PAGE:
Calendar-makers would have us believe that summer begins on June 21, which, paradoxically, is called "Midsummer Night's Eve," as though the beginning and midpoint of summer occurred at the same moment. Bloated Hollywood filthocrats smartly reject this convention and mark the start of summer with the release of the year's first superhero movie.
So summer started on April 16, when Kick-Ass came out, or if that doesn't actually count as a superhero movie, because the Internet didn't grind to a halt with a flood of negative reviews by fanboys who hadn't actually seen the film, then summer started on May 7, when Iron Man 2 came out.
In fact, I think that as a rule, we should say that summer doesn't start until a movie with a number in the title banks at least $50 million at the box office.Click here to see a video of our summer movie preview
So, though it's been out for a couple of weeks, you should know that Iron Man 2 is not bad, though it's hardly the cinematic tour de force we were promised. Also, if you stay to the very end, you can see Thor's hammer. (Note to our gay readership: That's not a euphemism.)
Anyway, since IM2 is already well over the $250 million mark, I'll start with a frank discussion of the year's second movie with a "2" in the title, Sex and the City 2. I was thinking a good plot would be to have a supervillain bent on controlling the world's menopausal sluts replace Carrie, Samantha, Charlotte and Miranda with soulless robots. However, his plan is thwarted when Mr. Big realizes that the robot can't be Carrie, because it has some depth of character. Ha! I kid, because I hate.
Shrek Forever After is like Sex and the City in that it's about hideous ogres seeking love. In this one, Shrek has become a domesticated family man and yearns to feel like a real ogre again, so he signs a deal with Rumpelstiltskin to change reality for a day, and then everyone tries to kill him, and then a donkey tells a fart joke. Mike Myers reprises his fantasy role of playing a heterosexual who lives somewhere other than Canada.
The movie has already been released, but I want to commend Just Wright for having the best preview trailer ever. It begins with lonely Queen Latifah getting repeatedly rejected by men. Then she helps a handsome man pump some gas, and it turns out the handsome man is famed basketball player Scott McKnight. McKnight asks her out, and just when it looks like Latifah is gonna get some lovin', her skinny best friend, Morgan, swoops in and marries McKnight. That's plenty of plot-reveal for a trailer. But wait, the preview continues: McKnight is injured and needs a physical therapist. As luck would have it, Latifah is a physical therapist! She does the standard "I'm gonna make you walk, but you're gonna hate me for it" speech, and then gets to work intimately aiding the injured star. So, of course, the trailer must end there, because that sets up a central conflict. But, no, the trailer continues: Skinny Morgan breaks up with McKnight because she can't be with a guy whose career might be over. Then Latifah and McKnight get passionate. This is a three minute trailer. So that's gotta be it, right? Wrong: Morgan returns and wants McKnight back. Then McKnight gets back together with Morgan, leaving Latifah alone again. And then, finally, that's it for the trailer. It's like the studio was saying, "Hey, if you want to find out what happens next, you'll have to watch the last four minutes of the actual movie!"
Prince of Persia: The Sands of Time is the summer's first film based on a video game about Muslims. Jake Gyllenhaal's massive, hairless chest stars as Dastan, a scimitar-wielding prince (probably from somewhere in the Middle East; I'm guessing Persia) who must stop the titular sands of time from destroying the world. While Jake Gyllenhaal could maybe pass for Persian, Gemma Arterton—who plays the female lead—is a pale-skinned redhead. But I'm sure they'll black her up for the movie. I really think this is going to help Iranian/American relations.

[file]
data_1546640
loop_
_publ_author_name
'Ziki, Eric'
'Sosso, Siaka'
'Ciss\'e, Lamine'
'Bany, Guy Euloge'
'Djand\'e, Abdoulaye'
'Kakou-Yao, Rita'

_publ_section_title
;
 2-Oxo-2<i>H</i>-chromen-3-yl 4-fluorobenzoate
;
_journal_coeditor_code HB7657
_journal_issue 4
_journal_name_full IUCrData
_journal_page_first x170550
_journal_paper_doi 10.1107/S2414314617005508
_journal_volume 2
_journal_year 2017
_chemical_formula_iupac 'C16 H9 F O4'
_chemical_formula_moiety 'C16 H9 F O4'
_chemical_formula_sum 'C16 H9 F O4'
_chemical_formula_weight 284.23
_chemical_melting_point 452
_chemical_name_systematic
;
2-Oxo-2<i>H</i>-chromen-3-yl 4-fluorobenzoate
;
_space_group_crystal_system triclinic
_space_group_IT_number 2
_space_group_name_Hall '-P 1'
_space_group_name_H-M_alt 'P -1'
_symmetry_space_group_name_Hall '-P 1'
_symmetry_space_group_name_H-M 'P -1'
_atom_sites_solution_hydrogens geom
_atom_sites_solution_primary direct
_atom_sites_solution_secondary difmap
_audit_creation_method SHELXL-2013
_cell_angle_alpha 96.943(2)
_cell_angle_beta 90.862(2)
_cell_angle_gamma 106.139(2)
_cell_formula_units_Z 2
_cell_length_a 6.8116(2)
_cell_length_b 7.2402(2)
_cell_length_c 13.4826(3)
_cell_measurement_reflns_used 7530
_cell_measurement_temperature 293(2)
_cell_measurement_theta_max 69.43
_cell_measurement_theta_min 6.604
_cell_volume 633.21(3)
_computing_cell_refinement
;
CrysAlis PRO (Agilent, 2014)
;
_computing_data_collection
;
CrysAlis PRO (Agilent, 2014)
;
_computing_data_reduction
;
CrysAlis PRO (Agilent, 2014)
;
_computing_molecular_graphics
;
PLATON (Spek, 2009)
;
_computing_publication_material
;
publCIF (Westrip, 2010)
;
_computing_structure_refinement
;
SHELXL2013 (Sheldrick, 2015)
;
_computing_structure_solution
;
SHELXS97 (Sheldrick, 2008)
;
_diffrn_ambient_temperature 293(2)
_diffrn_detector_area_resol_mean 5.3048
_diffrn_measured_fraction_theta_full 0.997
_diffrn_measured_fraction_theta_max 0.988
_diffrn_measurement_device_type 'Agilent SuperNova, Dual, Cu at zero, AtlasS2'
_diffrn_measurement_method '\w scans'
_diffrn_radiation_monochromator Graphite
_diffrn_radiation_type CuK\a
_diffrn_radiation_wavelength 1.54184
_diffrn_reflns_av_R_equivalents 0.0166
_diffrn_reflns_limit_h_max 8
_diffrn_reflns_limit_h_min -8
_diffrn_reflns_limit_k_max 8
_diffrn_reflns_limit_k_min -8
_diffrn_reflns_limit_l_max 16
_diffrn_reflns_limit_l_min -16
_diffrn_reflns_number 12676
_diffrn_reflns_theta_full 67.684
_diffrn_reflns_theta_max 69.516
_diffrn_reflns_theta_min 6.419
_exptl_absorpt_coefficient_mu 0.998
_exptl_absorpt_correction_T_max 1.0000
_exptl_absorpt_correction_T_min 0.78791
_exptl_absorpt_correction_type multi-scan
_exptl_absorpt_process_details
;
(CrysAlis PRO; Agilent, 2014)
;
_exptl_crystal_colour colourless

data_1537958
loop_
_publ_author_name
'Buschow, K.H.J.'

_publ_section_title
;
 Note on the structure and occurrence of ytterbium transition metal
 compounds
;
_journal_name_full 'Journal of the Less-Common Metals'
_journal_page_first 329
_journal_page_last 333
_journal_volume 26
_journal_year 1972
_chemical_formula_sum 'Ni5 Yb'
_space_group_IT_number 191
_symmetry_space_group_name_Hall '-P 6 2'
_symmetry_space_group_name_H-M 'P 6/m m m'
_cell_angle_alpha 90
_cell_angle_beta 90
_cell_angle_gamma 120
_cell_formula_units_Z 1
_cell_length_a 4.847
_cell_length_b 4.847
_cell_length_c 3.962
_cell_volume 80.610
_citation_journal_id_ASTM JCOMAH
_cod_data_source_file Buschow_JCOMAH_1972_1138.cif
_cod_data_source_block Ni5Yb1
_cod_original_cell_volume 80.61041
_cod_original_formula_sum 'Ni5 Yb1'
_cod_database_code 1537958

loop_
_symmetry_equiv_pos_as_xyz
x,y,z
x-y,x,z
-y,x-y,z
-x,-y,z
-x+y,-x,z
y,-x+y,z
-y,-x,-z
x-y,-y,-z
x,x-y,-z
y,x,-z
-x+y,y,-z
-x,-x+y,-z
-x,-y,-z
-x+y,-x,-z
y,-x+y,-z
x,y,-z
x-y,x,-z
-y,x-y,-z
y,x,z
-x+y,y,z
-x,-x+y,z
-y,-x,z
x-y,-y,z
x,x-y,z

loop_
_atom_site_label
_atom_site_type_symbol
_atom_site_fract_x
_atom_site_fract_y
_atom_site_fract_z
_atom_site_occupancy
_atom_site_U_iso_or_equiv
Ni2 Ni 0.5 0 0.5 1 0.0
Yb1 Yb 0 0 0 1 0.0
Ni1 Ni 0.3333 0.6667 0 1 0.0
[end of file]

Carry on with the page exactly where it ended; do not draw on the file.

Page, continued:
There's another George Romero zombie movie coming out, Survival of the Dead. I love the Romero zombie films. He invented the genre, and yet he still works on a budget that couldn't pay for one of Gwyneth Paltrow's cuticle assistants. He uses casts of unknowns, and his special effects look like they were made by the cleverest nerd in Mrs. Parkinson's fourth-grade science class. And yet his films are still more fun to watch than Lindsay Lohan after she's put 14 martinis, two lines of coke and a softball-playing DJ inside herself.
Make your own joke using "dog" and "movie": Marmaduke, featuring Owen Wilson as the voice of a gigantic dog, is coming to your local theater. Marmaduke is based on a daily one-panel gag cartoon. That's like making Vacation Postcard Featuring Scene of Beach: The Motion Picture or Walmart Logo: The Motion Picture. Actually, either of those would have more content than a one-panel gag cartoon about a big dog. And when I say "about a big dog," I mean, literally, that's the entire content of that comic: For 55 years, every day of the week, the strip has told a "joke" whose punch line is, "But that dog is so big! He's a really big dog!"
Get Him to the Greek has one of the least-promising premises of the summer: Jonah Hill plays a nerdy white man who is not currently dating a shaved supermodel. He is tasked by his boss (Sean "I can't decide on a stage name" Combs) with the job of transporting a gross caricature of a rock star (Russell Brand) from London to Los Angeles within 72 hours, or, I don't know, a deadly virus will destroy Jupiter. The advance promo material features Russell Brand making the Satan symbol with both hands while wearing embarrassingly dated rock 'n' roll clothing. Actually, at this point, rock 'n' roll is embarrassingly dated. I mean, are there even rock stars anymore? It's like this movie fell out of 1979, skidded through the stupid comedy craze of the late-'90s, and landed in the post-television no-man's land of 2010. Get Him to the Greek is written and directed by Nicholas Stoller, who's famous for making nothing you'd ever admit to having seen.